Halloween is upon us once more kiddies, and as usual I have that weird sort of "I want to do something totally kick ass and amazing but I know I'll just end up watching scary movies with my friends which seems like a disappointment but really it isn't because that's all I want to do anyway" feeling that I get every year. I always want to devise some kind of spectacular costume that no one would ever think of, or would even think possible- I never want to settle for throwing on some mask and being...uh, you know, whatever. Of course, this means that I never dress up as anything. The same goes with the yard: I imagine creating this veritable house of horrors with fog and tombstones and bodies everywhere, you know, like they always did on Roseanne. But then I never want to spend the money on anything, and my "house of horrors" ends up being my regular house with maybe one of those "Halloween sound effects" CDs playing, which is...so lame I shouldn't have even mentioned it.
Likewise, I feel as if I should have some grand, important post in mind for you; one where somehow as you're reading this candy shoots out of your harddrive or something, and you start hearing rattling chains and ghostly moans coming from somewhere. But again, if I can't have it all, then I just have nothing, and what we have here today is a regular old post- which, in a way, might make sense as Halloween is a year-long event as far as I'm concerned. Or maybe that's just some excuse.
Anyway. Last night I checked out Halloween: The Happy Haunting of America, a lite-n-breezy little documentary about haunted house attractions across the country...but mostly in Ohio. This 10th Anniversary edition, hosted by Daniel "That Guy You've Seen A Million Times, But You Can't Name A Single Thing He's Done" Roebuck and Bob "That Guy Who Owns A Bunch Of Stuff" Burns, isn't quite as in-depth as I'd like it to be, but then that's not terribly surprising since the project originally began as a segment for Entertainment Tonight.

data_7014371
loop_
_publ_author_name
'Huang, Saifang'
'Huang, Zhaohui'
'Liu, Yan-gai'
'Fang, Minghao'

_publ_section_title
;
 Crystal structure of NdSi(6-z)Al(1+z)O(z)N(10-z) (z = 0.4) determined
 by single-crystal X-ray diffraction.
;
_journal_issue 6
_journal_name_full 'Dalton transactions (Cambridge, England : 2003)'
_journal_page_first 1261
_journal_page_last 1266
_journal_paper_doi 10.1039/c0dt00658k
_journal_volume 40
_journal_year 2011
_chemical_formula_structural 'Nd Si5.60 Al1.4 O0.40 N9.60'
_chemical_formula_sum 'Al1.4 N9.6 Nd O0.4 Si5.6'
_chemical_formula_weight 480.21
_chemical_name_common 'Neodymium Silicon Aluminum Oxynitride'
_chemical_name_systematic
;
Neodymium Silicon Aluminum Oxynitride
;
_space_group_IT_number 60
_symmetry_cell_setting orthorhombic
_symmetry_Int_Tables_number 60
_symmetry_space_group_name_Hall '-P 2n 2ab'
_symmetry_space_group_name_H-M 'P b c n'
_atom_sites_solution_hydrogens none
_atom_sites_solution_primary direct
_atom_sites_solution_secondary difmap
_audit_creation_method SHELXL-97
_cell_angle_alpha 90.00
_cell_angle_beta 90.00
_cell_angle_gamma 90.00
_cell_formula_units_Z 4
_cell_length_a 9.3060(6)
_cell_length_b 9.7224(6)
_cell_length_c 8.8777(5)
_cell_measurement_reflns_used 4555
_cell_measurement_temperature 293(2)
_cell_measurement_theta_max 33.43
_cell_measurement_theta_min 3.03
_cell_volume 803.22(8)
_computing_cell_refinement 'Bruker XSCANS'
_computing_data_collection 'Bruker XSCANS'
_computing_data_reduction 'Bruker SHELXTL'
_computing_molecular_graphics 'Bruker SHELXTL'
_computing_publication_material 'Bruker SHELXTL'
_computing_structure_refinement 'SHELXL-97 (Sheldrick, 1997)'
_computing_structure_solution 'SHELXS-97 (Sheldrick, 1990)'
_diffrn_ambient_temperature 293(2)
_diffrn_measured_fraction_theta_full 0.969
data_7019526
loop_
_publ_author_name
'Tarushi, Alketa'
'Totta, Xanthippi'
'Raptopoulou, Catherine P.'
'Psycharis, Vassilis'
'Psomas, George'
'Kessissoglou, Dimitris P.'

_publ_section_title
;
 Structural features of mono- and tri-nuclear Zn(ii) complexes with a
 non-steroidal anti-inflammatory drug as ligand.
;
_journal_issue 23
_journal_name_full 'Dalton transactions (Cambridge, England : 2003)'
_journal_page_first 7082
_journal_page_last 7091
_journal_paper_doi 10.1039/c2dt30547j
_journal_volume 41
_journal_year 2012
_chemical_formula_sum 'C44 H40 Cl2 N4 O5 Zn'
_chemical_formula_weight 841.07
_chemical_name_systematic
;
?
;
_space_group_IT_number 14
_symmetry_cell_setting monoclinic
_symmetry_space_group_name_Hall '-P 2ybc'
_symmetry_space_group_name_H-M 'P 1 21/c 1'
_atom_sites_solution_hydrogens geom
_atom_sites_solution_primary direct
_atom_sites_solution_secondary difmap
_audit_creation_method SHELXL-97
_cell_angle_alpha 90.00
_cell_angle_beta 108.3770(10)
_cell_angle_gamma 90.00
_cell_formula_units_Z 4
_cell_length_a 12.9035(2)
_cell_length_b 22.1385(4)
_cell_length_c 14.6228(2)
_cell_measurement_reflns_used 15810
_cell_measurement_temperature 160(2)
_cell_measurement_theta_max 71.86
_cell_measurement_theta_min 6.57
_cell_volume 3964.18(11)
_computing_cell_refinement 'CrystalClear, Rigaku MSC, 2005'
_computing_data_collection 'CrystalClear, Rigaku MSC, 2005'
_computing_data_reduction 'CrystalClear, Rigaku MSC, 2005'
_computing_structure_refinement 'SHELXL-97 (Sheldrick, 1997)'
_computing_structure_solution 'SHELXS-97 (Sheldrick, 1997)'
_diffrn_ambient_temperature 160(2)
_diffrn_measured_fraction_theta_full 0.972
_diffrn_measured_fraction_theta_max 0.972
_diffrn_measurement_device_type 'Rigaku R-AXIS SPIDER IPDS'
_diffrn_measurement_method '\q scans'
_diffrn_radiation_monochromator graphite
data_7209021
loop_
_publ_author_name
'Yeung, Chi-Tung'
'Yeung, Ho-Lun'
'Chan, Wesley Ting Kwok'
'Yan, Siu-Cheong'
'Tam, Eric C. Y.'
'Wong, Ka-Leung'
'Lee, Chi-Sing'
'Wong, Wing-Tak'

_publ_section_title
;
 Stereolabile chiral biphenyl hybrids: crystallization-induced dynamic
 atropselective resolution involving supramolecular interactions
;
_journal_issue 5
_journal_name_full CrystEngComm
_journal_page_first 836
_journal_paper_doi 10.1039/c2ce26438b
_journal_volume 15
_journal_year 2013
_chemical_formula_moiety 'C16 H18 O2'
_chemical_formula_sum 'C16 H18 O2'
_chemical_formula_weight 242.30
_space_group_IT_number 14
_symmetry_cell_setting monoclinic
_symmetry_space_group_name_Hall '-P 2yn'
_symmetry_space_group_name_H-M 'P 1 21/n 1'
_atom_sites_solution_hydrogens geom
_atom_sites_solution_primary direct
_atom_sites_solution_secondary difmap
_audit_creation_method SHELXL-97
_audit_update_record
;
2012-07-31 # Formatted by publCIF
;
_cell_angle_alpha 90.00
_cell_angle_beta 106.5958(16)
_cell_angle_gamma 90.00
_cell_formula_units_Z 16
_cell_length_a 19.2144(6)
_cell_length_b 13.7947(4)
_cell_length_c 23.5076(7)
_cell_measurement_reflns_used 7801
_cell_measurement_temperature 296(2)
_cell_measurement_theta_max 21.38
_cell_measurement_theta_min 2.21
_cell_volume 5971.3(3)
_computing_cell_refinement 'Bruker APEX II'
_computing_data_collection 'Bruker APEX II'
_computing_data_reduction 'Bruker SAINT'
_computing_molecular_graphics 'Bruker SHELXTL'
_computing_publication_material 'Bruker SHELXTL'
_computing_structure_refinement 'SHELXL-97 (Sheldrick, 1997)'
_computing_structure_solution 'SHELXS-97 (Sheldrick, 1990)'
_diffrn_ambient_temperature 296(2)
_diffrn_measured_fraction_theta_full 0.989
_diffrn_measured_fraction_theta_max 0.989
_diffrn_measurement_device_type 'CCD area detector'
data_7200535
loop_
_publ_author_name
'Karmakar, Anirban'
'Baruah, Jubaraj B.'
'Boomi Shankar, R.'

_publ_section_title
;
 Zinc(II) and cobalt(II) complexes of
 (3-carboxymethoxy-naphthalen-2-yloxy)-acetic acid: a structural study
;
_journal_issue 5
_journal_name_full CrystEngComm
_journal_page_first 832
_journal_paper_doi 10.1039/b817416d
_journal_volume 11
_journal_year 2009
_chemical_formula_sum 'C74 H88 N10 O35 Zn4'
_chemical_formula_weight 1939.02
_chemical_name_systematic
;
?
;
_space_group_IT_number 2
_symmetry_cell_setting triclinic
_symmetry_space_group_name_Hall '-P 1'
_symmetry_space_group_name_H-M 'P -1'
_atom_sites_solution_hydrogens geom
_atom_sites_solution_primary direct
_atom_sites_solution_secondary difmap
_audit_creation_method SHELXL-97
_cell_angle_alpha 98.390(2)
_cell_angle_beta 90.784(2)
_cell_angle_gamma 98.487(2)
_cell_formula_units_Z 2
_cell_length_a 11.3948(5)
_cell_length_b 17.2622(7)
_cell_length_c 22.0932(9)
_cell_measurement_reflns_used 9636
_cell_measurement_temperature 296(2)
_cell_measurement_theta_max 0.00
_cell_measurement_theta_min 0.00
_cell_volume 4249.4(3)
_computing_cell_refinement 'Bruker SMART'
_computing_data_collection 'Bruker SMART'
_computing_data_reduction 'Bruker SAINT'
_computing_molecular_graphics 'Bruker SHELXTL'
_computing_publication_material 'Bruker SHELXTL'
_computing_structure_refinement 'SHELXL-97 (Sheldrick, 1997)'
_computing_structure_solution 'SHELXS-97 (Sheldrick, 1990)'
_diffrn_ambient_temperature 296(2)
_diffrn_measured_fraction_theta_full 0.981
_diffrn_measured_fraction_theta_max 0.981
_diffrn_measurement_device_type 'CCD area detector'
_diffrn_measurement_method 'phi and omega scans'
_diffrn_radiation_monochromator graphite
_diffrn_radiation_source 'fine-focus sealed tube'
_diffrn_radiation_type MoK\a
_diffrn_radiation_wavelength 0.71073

There's a brief segment on Don Post, the man behind all those rubber masks I drooled over in the pages of Famous Monsters of Filmland; for me, this was the highlight of the show- but again, it's a brief segment. Angus Scrimm, Robert Englund, Tom Savini, Alice Cooper, and a few other industry types appear as talking heads throughout, sharing their memories of Halloween and all it entails. As a fan, it's great to hear what Savini's costumes were like, but I have to admit that Angus Scrimm always made me a little sad...apparently he grew up poor and treats were always, you know, withered apples or something, and costumes were rarely more than a sheet- and that's if he was lucky.
The haunted house segments, ranging from Universal City's pre-Horror Nights efforts to the amazing displays put on by Bob Burns (seriously- they're the type of thing I dream of having in my yard), are fun but not overly informative. Personally, I love seeing all of 'em, from the extravagant recreations of horror films to the cheapo cotton-batting spider-web variety. This is a great documentary for the haunted house aficionado, however, so I'd highly recommend it if you're looking for some sort of travel guide or what have you.
There's a second disc featuring a new doc hosted again by Roebuck...honestly, it's a bit of a disappointment. It basically amounts to "Hey, let's visit Dr Horror's Scary Time Castle!" and then there's five minutes of footage from Dr Horror's Scary Time Castle accompanied by music; there are no interviews, no discussions, nothing. Ah well, at least it's only the bonus material.
All in all, I'd say this is worth a look if you're a big-time Halloween nut; even then, however, don't expect anything too substantial. It's a bit like going to someone's house hungry because they say they're going to feed you, but then all they bust out is a veggie plate. I mean, cucumber is yummy and all, but I'm still hungry, you know?